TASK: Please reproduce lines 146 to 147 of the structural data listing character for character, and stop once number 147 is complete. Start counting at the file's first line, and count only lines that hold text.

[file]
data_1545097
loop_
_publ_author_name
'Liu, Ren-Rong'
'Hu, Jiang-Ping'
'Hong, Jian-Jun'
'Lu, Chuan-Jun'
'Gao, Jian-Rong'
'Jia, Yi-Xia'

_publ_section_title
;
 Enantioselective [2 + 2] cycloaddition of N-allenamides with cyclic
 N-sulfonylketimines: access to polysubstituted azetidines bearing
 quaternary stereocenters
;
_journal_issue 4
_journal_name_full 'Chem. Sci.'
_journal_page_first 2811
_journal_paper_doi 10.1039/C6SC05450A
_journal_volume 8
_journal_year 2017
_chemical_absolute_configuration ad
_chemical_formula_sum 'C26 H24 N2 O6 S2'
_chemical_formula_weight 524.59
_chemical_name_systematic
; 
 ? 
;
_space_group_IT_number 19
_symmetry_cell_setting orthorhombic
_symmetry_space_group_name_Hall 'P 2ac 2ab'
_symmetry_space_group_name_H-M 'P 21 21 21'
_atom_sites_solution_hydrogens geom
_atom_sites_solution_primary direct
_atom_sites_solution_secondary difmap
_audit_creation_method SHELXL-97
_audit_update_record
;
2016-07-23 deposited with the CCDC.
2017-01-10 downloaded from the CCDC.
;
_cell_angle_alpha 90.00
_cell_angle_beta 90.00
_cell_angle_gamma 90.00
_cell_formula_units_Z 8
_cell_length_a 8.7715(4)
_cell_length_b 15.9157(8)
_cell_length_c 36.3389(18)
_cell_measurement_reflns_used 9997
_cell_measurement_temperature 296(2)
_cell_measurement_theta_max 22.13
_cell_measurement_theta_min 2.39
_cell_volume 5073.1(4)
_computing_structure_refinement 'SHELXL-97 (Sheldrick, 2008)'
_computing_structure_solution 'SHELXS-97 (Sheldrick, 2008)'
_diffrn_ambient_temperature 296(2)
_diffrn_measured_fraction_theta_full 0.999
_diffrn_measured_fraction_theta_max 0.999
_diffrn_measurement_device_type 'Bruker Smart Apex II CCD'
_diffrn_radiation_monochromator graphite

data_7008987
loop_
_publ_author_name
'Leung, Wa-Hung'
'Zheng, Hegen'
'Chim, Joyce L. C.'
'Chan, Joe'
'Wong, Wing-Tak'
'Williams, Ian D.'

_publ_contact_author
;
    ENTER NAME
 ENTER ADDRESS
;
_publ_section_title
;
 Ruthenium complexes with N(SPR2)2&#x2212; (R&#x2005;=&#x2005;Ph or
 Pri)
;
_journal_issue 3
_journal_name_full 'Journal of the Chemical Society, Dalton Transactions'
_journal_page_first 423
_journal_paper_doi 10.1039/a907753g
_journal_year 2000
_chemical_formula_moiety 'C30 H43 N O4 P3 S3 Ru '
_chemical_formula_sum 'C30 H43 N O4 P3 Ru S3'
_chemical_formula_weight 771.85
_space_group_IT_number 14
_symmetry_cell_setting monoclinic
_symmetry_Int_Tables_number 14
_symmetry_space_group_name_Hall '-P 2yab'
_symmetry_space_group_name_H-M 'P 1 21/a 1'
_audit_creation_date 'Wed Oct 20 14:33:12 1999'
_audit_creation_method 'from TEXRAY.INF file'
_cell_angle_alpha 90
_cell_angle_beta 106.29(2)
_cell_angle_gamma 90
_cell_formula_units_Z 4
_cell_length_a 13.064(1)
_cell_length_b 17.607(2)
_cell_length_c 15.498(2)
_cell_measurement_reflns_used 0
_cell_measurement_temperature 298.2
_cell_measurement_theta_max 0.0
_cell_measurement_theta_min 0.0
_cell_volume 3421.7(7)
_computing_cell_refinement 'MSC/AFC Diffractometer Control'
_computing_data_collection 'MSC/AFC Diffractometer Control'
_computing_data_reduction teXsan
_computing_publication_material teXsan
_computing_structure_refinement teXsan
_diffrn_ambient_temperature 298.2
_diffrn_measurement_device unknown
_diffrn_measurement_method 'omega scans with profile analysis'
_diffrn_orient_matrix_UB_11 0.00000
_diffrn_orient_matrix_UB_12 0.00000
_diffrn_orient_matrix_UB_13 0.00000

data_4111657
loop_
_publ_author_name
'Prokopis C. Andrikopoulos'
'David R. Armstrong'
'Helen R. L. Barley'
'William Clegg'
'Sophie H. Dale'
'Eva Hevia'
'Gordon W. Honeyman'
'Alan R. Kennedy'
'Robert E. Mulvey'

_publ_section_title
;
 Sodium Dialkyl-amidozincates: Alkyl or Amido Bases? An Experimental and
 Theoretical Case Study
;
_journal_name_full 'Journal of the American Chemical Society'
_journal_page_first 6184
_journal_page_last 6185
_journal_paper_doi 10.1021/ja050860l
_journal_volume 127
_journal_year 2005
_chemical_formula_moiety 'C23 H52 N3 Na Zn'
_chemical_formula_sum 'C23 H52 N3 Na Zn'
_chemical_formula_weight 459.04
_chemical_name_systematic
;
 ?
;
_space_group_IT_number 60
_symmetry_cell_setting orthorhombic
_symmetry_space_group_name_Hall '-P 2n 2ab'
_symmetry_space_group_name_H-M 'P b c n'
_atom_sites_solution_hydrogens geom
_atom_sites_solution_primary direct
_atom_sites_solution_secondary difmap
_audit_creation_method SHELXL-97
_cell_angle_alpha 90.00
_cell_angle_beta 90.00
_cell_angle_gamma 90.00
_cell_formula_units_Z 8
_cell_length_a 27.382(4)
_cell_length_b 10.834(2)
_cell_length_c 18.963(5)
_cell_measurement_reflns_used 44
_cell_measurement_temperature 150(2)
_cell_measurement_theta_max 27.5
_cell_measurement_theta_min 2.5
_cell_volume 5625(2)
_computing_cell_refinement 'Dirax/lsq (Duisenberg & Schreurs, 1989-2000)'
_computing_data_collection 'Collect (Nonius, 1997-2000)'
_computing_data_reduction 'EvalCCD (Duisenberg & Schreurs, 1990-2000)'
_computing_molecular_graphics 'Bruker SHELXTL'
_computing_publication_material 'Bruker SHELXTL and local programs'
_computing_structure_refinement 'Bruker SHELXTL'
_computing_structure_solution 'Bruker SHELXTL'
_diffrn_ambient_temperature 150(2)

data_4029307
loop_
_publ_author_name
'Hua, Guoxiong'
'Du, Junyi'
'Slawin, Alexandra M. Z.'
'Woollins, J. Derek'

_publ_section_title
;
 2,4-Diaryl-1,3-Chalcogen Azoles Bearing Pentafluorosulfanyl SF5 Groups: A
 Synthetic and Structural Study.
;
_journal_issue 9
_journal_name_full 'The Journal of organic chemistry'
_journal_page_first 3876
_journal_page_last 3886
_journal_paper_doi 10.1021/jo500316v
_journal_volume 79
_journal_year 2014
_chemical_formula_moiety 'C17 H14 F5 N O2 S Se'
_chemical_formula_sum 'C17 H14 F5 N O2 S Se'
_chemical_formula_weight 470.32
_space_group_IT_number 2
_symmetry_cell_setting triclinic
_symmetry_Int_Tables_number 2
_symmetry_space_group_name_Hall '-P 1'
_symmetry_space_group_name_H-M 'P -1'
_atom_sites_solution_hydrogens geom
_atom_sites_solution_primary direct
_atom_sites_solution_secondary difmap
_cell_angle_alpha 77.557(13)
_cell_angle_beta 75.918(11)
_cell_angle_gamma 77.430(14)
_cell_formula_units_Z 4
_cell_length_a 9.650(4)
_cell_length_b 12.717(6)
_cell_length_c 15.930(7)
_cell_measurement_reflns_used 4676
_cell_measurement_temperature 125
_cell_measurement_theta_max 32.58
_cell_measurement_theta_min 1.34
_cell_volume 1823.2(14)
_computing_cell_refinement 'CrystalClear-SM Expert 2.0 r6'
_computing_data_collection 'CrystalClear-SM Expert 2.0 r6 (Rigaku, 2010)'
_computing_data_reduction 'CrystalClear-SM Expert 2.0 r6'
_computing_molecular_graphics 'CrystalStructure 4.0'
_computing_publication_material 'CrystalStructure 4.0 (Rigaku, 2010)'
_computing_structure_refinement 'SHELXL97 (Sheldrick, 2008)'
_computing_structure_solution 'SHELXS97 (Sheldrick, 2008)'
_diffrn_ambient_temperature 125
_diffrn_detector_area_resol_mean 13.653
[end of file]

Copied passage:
 ?
;